Scarlett Johansson said to close $15m deal for Black Widow film
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Scarlett Johansson said to close $15m deal for Black Widow film

Hollywood Reporter says Marvel paying actress same amount as Chris Evans and Chris Hemsworth for their standalone superhero movies

In this April 23, 2018 file photo, Scarlett Johansson arrives at the world premiere of "Avengers: Infinity War" in Los Angeles. (Photo by Jordan Strauss/Invision/AP)
In this April 23, 2018 file photo, Scarlett Johansson arrives at the world premiere of "Avengers: Infinity War" in Los Angeles. (Photo by Jordan Strauss/Invision/AP)

Scarlett Johansson has reportedly signed on to star as Black Widow in an upcoming superhero movie for $15 million, equal the amount earned by male colleagues in the Marvel Cinematic Universe.

According to the Hollywood Reporter, Johansson’s paycheck matches those of Chris Evans and Chris Hemsworth in both Avengers: Infinity War and their own standalone movies, Captain America: Civil War and Thor: Ragnarok.

The Reporter noted that Johansson’s standalone debut was significantly more lucrative than other male Marvel actors. It said Robert Downy Jr. earned $500,000 for first appearance as Iron Man 10 years ago, and more recently, Chadwick Boseman earned $2 million for his debut as Black Panther earlier this year. However, Johansson arrives at her solo outing having already played the character in six movies so far.

A spokesperson for Marvel told the Reporter that Marvel “disputes the accuracy of these numbers, and as a matter of policy, we never publicly disclose salaries or deal terms.”

Johansson’s hefty paycheck was hailed as a symbolic win for women in Hollywood, who have become increasingly vocal about gender inequality, in the wake of the “Me Too” uprising spawned by horror stories of Hollywood executive Harvey Weinstein and other serial harassers in the entertainment industry.

In this file photo from July 9, 2018, Harvey Weinstein attends his arraignment in court, in New York. (Jefferson Siegel/The Daily News via AP, Pool, File)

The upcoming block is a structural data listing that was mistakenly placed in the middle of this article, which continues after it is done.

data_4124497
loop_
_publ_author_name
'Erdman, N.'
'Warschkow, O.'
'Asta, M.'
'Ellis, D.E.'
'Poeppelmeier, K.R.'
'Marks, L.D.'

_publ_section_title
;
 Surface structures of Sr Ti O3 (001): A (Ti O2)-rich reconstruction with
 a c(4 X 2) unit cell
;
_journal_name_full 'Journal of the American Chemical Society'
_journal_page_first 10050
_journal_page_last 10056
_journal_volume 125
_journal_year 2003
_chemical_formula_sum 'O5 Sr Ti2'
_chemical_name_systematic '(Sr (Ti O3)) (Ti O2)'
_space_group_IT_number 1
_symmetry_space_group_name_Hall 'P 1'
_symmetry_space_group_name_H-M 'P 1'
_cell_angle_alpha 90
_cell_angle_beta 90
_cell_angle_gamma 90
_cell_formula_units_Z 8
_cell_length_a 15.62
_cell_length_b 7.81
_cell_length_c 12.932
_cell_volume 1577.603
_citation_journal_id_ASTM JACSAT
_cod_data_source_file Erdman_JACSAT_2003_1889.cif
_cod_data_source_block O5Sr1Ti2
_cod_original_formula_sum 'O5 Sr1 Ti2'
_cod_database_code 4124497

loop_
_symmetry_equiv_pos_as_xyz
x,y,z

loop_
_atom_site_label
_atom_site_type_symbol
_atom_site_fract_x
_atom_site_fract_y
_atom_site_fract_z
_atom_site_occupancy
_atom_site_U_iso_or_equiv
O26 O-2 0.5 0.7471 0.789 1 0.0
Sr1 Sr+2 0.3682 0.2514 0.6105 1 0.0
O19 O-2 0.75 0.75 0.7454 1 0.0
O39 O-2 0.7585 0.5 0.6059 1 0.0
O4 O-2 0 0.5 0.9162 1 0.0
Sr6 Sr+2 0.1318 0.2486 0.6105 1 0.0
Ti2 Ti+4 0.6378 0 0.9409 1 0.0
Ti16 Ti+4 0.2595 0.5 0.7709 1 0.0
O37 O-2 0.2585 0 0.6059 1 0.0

The Weinstein case — along with those of Kevin Spacey, CBS’s Les Moonves, Amazon Studios’ Roy Price, and many others — prompted women in Hollywood to form Time’s Up, an initiative to advocate for gender parity in executive ranks and legal defense aid for sexual harassment victims.

On Friday, actress Natalie Portman called for change throughout the industry while being honored for her humanitarian efforts in co-founding Time’s Up at the Variety magazine’s Power of Women luncheon.

In a 15-minute speech, Portman addressed the underrepresentation of women in all industries and laid out guidelines to incite change, such as donating to Time’s Up, opting against depicting violence against women in films, and hiring women for positions they’re not typically considered for.

“Be embarrassed if everyone in your workplace looks like you,” she said.

Portman said Weinstein is “still free” because “our culture protects the perpetrators of sexual violence, not its victims.” She added that the Time’s Up defense fund has served more than 3,500 people from “workers at McDonald’s to prison guards to military personnel to women in our own industry who have faced gender-based harassment, coercion, and assault.”

AP contributed to this report.

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